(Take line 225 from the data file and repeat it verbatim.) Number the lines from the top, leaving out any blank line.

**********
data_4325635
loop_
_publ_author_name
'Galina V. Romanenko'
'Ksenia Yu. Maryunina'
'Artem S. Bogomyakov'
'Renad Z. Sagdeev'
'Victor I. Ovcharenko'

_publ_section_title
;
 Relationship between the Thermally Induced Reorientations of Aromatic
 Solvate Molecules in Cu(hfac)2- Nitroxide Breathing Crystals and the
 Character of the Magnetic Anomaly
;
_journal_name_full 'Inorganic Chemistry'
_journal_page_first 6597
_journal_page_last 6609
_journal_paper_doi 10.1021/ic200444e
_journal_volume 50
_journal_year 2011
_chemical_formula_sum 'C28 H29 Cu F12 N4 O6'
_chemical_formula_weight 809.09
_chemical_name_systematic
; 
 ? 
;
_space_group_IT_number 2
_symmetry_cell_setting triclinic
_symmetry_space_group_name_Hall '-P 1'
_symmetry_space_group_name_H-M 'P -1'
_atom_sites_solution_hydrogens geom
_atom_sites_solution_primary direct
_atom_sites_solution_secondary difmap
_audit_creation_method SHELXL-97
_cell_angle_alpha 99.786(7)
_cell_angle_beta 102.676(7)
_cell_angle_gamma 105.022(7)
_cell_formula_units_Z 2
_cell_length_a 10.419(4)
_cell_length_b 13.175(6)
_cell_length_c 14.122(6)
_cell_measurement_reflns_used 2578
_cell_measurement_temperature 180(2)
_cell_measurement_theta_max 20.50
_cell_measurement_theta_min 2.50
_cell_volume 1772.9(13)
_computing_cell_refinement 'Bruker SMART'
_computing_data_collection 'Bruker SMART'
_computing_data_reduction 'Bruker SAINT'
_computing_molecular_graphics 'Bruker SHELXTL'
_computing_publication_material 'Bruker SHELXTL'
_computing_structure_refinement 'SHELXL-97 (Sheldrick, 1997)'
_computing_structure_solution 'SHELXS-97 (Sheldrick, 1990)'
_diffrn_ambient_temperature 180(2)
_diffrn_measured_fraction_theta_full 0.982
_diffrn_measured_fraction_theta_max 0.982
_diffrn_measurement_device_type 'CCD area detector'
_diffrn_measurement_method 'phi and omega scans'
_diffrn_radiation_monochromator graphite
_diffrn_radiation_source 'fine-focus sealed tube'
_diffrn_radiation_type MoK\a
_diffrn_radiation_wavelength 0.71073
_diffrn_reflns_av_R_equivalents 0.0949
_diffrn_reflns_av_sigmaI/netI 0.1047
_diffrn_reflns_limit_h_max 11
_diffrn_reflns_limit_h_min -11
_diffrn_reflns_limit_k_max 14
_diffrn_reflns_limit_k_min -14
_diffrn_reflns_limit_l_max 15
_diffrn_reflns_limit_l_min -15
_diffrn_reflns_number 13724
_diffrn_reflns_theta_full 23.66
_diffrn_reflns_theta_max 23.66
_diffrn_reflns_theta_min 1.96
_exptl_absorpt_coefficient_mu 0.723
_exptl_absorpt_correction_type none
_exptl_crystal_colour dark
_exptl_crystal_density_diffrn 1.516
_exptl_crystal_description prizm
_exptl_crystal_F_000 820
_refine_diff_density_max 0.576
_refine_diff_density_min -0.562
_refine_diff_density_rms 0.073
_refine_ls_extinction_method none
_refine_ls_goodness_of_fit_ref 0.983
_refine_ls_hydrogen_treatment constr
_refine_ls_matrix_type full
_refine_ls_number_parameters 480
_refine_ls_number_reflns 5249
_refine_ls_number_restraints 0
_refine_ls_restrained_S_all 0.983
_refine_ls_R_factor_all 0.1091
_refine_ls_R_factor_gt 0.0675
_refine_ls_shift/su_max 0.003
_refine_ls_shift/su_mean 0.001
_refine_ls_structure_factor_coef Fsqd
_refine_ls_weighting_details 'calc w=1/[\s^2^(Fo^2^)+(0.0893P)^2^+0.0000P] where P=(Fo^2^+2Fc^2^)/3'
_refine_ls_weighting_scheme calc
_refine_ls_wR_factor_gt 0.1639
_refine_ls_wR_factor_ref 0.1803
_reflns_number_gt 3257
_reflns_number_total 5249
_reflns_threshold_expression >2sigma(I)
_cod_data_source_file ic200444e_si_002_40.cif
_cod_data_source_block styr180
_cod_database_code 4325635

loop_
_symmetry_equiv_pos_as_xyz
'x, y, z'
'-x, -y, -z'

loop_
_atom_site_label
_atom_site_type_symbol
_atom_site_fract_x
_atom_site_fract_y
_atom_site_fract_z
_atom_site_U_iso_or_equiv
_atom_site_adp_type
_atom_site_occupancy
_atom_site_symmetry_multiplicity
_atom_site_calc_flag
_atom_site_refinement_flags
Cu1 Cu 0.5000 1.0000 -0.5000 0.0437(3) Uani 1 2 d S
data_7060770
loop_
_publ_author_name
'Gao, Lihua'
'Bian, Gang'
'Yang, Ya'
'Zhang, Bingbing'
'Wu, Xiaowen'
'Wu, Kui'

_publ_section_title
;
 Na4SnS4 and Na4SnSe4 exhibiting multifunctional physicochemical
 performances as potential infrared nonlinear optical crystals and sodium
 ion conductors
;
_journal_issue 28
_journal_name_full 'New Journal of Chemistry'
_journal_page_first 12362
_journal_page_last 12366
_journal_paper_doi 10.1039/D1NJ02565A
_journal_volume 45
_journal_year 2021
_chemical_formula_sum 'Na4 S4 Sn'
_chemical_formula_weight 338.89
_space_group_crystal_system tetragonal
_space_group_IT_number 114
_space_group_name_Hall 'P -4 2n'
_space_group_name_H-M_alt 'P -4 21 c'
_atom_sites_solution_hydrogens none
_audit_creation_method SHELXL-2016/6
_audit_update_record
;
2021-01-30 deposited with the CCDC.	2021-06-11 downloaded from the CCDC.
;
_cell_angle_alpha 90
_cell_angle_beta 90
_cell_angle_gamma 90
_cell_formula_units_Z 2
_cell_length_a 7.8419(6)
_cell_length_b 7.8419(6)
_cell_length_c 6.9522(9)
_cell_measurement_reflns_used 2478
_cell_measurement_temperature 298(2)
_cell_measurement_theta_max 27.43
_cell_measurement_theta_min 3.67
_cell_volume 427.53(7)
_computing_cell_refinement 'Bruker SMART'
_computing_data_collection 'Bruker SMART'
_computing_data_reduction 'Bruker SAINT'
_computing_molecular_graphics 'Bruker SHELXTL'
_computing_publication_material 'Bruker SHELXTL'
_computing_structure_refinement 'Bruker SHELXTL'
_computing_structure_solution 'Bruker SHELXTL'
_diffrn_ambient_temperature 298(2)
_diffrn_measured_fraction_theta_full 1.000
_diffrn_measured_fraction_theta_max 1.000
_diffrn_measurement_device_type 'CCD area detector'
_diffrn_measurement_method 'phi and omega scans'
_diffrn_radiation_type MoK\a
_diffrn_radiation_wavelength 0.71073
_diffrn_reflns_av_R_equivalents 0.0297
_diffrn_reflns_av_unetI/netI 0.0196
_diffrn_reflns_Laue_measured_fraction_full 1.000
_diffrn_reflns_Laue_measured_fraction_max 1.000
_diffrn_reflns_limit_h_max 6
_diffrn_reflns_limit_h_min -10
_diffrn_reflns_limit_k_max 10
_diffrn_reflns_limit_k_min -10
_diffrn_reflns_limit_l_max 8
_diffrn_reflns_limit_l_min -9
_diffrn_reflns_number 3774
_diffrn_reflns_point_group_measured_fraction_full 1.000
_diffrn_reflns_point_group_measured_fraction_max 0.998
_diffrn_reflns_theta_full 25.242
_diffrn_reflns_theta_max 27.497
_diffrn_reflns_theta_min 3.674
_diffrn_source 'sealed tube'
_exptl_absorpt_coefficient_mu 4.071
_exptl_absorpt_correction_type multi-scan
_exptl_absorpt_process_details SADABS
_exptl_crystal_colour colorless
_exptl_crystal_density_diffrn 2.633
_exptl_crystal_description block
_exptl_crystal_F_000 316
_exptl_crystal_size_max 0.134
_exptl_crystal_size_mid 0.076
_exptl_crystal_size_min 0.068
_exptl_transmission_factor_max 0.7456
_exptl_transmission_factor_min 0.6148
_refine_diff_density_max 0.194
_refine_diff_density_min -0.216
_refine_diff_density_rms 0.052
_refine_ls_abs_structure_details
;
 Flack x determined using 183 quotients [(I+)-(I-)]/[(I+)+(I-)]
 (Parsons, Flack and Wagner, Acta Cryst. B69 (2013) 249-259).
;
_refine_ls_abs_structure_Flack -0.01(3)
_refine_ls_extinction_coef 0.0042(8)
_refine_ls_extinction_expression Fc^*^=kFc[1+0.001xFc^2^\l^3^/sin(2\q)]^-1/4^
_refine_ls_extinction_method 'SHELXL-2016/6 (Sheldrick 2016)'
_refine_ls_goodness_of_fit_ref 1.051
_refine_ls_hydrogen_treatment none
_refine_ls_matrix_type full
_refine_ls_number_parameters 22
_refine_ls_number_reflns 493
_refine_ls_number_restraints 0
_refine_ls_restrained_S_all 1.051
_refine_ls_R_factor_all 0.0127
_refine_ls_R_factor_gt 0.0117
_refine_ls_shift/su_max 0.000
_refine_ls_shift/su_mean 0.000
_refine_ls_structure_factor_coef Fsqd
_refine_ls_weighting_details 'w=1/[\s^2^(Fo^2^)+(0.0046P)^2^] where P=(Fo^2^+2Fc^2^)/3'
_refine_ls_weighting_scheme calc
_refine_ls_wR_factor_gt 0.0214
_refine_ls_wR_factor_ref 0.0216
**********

_refine_ls_goodness_of_fit_ref 1.051